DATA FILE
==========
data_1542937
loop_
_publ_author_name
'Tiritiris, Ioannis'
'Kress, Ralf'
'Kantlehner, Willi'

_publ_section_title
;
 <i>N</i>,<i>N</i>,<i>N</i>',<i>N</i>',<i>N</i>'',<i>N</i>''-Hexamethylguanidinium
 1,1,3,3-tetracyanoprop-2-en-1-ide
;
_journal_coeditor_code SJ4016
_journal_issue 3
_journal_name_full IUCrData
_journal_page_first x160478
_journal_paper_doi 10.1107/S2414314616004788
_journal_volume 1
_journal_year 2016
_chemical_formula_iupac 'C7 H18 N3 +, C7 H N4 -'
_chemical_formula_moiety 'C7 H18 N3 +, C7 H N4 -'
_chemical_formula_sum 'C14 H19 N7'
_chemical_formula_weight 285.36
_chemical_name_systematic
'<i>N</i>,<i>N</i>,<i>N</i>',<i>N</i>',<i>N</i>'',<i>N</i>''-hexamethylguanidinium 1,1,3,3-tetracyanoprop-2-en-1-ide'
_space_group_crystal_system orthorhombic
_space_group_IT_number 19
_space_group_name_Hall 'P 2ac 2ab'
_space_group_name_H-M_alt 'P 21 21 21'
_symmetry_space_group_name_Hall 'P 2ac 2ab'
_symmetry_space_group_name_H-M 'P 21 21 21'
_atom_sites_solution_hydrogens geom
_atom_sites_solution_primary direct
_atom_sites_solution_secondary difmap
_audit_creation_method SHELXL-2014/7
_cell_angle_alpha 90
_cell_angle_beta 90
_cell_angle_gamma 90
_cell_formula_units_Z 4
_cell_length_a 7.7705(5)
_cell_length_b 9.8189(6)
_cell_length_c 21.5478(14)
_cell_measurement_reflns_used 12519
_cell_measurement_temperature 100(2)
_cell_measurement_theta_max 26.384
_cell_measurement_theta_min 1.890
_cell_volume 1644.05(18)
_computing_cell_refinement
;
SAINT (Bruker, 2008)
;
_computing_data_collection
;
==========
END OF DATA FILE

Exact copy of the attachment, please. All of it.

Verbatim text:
data_1542937
loop_
_publ_author_name
'Tiritiris, Ioannis'
'Kress, Ralf'
'Kantlehner, Willi'

_publ_section_title
;
 <i>N</i>,<i>N</i>,<i>N</i>',<i>N</i>',<i>N</i>'',<i>N</i>''-Hexamethylguanidinium
 1,1,3,3-tetracyanoprop-2-en-1-ide
;
_journal_coeditor_code SJ4016
_journal_issue 3
_journal_name_full IUCrData
_journal_page_first x160478
_journal_paper_doi 10.1107/S2414314616004788
_journal_volume 1
_journal_year 2016
_chemical_formula_iupac 'C7 H18 N3 +, C7 H N4 -'
_chemical_formula_moiety 'C7 H18 N3 +, C7 H N4 -'
_chemical_formula_sum 'C14 H19 N7'
_chemical_formula_weight 285.36
_chemical_name_systematic
'<i>N</i>,<i>N</i>,<i>N</i>',<i>N</i>',<i>N</i>'',<i>N</i>''-hexamethylguanidinium 1,1,3,3-tetracyanoprop-2-en-1-ide'
_space_group_crystal_system orthorhombic
_space_group_IT_number 19
_space_group_name_Hall 'P 2ac 2ab'
_space_group_name_H-M_alt 'P 21 21 21'
_symmetry_space_group_name_Hall 'P 2ac 2ab'
_symmetry_space_group_name_H-M 'P 21 21 21'
_atom_sites_solution_hydrogens geom
_atom_sites_solution_primary direct
_atom_sites_solution_secondary difmap
_audit_creation_method SHELXL-2014/7
_cell_angle_alpha 90
_cell_angle_beta 90
_cell_angle_gamma 90
_cell_formula_units_Z 4
_cell_length_a 7.7705(5)
_cell_length_b 9.8189(6)
_cell_length_c 21.5478(14)
_cell_measurement_reflns_used 12519
_cell_measurement_temperature 100(2)
_cell_measurement_theta_max 26.384
_cell_measurement_theta_min 1.890
_cell_volume 1644.05(18)
_computing_cell_refinement
;
SAINT (Bruker, 2008)
;
_computing_data_collection
;